(By the way, Satan and the various “powers” still posed a threat to the Ephesian believers even after their conversion, according to 4:27 and 6:10-12.)
…and [God] raised us up with him and seated us with him in the heavenly realms in Christ Jesus. (Ephesians 2:6)
In v6, Paul describes what God had done for the formerly spiritually “dead” (2:1) Ephesian believers. The three verbs in 2:5-6 with the συν (Greek)-prefix (made alive with, raised with, seated with) describe what God had done for the believers and the terminology is consciously dependent on 1:20. It seems that Paul in 2:6 was expounding what means to be “made alive together with Christ” in 2:5. “Raised up with” is in the aorist tense. Normally in the Pauline literature, the resurrection of believers is presented as a future concept, yet here Paul is describing a past event in the believer’s life. Paul, alluding to 1:20, maintains that believers, who were spiritually “dead” (2:1) were spiritually “resurrected”, just as Jesus was physically resurrected after being physically dead. According to Paul, God’s power was at work in the raising of Jesus and the implication is that the same power is at work in spiritually raising the believers from their spiritually dead state. This verse speaks about the believers’ positional resurrection, and not their physical future resurrection.
Having raised Jesus out of the dead, God then “seated him at his right hand in the heavenly realms” (1:20). The believers too had been “seated with him in the heavenly realms”. The phrase “in the heavenly realms” indicates that in some sense believers already had a heavenly status with heavenly power. The believers now shared in Christ Jesus’ enthronement high above the “powers” (1:21). The last prepositional phrase “in Christ Jesus” should probably be seen as joined to the verb “seated with”, emphasizing that it is the believers’ union with Jesus that gives them these spiritual advantages. The solidarity between Jesus and the believers is indeed highlighted by use of the συν-compounds. The union with Jesus had enabled the believers to participate in the divine eschatological act of resurrection. However, Paul, in contrast to some scholarly opinion, also reveals a belief that this eschatology is not fully and wholly realized in this age because he pointed to the future “coming ages” where God will “show the incomparable riches of his grace” (2:7).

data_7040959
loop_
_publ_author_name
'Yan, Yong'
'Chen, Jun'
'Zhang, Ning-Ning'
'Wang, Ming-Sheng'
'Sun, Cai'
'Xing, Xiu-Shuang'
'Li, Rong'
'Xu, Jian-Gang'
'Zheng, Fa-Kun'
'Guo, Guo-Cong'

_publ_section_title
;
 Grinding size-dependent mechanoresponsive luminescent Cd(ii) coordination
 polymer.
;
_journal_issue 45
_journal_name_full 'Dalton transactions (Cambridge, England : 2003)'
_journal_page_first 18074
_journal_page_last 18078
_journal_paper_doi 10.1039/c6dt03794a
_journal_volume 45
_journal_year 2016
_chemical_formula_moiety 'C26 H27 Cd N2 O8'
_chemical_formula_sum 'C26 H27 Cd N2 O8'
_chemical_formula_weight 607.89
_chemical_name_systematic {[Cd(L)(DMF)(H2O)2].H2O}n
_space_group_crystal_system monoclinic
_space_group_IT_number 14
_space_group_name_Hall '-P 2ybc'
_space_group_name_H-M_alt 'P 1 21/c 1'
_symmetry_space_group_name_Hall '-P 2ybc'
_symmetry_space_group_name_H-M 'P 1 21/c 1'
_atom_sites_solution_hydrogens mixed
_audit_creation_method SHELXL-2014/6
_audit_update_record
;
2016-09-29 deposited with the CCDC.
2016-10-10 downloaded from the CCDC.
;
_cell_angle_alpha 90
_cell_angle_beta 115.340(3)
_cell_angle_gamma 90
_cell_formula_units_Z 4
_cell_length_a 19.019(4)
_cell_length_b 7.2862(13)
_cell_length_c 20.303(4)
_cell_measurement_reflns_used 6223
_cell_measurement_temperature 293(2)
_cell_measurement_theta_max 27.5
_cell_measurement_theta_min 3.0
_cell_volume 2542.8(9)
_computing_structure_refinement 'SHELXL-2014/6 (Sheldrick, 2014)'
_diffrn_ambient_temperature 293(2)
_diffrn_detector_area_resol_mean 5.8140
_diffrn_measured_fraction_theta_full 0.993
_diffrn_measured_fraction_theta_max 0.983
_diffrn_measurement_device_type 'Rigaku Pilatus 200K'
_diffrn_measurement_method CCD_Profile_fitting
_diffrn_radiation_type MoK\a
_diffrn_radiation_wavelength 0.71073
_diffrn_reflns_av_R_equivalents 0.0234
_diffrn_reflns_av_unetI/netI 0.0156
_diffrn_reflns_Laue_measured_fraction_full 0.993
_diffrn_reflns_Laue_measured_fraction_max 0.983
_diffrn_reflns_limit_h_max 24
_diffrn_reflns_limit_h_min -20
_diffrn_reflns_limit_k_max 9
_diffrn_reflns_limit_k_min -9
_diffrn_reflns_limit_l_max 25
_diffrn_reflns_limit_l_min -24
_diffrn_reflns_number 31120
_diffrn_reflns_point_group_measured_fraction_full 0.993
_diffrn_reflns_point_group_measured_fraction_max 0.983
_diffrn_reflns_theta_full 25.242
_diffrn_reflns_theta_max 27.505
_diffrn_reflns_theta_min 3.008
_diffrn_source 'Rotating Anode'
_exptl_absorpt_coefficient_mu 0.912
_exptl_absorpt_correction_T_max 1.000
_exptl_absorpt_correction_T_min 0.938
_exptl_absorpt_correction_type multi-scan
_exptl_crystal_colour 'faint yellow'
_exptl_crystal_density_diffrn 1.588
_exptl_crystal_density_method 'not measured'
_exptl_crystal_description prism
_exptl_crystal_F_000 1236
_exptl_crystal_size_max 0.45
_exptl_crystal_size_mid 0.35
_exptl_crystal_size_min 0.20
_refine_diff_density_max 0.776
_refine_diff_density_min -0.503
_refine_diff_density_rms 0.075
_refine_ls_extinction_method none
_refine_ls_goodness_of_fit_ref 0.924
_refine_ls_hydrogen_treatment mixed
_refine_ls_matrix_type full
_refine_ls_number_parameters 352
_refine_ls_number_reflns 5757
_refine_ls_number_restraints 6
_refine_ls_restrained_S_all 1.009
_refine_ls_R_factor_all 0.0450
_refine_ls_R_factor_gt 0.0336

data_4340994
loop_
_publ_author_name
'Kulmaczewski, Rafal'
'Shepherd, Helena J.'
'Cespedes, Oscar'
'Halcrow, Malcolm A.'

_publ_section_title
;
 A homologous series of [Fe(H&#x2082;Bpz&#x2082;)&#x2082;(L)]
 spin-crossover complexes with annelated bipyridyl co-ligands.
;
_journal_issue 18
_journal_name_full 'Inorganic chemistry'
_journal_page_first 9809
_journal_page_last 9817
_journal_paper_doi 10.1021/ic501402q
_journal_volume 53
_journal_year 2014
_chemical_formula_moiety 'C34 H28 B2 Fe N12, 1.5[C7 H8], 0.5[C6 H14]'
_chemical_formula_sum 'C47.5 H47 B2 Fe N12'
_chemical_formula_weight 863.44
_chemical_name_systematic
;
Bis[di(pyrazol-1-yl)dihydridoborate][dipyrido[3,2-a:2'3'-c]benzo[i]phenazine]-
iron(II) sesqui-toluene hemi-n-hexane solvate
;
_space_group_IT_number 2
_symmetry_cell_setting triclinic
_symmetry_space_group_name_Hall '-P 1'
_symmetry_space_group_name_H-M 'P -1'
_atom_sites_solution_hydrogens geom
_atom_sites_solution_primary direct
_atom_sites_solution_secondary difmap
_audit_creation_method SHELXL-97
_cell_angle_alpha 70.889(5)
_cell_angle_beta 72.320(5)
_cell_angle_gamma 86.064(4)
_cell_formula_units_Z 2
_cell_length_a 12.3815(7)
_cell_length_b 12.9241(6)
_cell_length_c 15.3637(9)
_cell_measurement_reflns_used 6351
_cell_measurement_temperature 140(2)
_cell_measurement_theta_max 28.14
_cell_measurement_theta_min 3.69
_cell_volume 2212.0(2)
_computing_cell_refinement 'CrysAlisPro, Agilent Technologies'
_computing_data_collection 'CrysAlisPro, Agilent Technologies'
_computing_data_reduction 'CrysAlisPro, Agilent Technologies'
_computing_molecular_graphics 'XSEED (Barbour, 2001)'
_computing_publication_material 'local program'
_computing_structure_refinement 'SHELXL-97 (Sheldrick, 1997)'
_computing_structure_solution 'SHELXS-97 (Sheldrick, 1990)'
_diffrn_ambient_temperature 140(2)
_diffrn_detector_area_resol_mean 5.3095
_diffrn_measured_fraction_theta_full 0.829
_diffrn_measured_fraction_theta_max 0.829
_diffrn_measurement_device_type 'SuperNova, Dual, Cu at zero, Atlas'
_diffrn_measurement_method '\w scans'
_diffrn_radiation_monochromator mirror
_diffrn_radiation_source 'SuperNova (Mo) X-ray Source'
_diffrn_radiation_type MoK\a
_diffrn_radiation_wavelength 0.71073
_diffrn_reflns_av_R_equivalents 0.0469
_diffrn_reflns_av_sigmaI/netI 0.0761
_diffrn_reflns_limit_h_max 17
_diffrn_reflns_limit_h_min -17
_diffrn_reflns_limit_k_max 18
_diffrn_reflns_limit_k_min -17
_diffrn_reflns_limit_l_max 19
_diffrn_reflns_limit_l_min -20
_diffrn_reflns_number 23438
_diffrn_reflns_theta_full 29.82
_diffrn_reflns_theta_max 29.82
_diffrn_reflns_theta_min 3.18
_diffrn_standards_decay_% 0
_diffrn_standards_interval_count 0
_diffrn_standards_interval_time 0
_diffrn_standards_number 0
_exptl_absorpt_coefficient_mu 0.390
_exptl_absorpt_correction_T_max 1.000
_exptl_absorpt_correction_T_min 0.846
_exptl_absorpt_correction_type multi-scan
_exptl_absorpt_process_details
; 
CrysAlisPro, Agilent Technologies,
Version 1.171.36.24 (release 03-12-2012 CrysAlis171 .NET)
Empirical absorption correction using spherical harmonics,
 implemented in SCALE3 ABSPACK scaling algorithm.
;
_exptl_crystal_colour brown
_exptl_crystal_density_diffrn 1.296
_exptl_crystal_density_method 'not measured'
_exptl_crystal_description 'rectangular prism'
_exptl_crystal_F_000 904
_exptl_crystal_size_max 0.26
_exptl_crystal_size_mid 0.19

The spiritual exaltation in 2:6 would be of particular relevance to the believers in western Asia Minor and in Africa today. This spiritual exaltation not only would have the believers’ personal inward being, but actually the total spiritual framework in which the believer, inwardly and outwardly, lived and related to God and the world, including the “powers”. According to Barth, the believers’ “spiritual” resurrection and seating gave them a sound theological perspective when assessing their own relationship and position with regard to the sinister spiritual “powers” that controlled the socio-political and indeed other structures of life. By virtue of their union with Jesus, the believers may now share in the authority of Jesus over the “powers”. As a result, the power of the latter’s influence over the believers’ lives had been broken. Barth continues, “The saints are closer to heaven and more firmly established there now than theatre-goers who have reserved tickets in their pockets and wait for admission”. According to Paul, this exaltation is obtainable not through magic, incantations, traditional medicine (muti) or secret signs, but through faith in Christ Jesus.
You were spiritual zombies, but now you have been made alive with Christ and share in his victory over the dark powers of this age.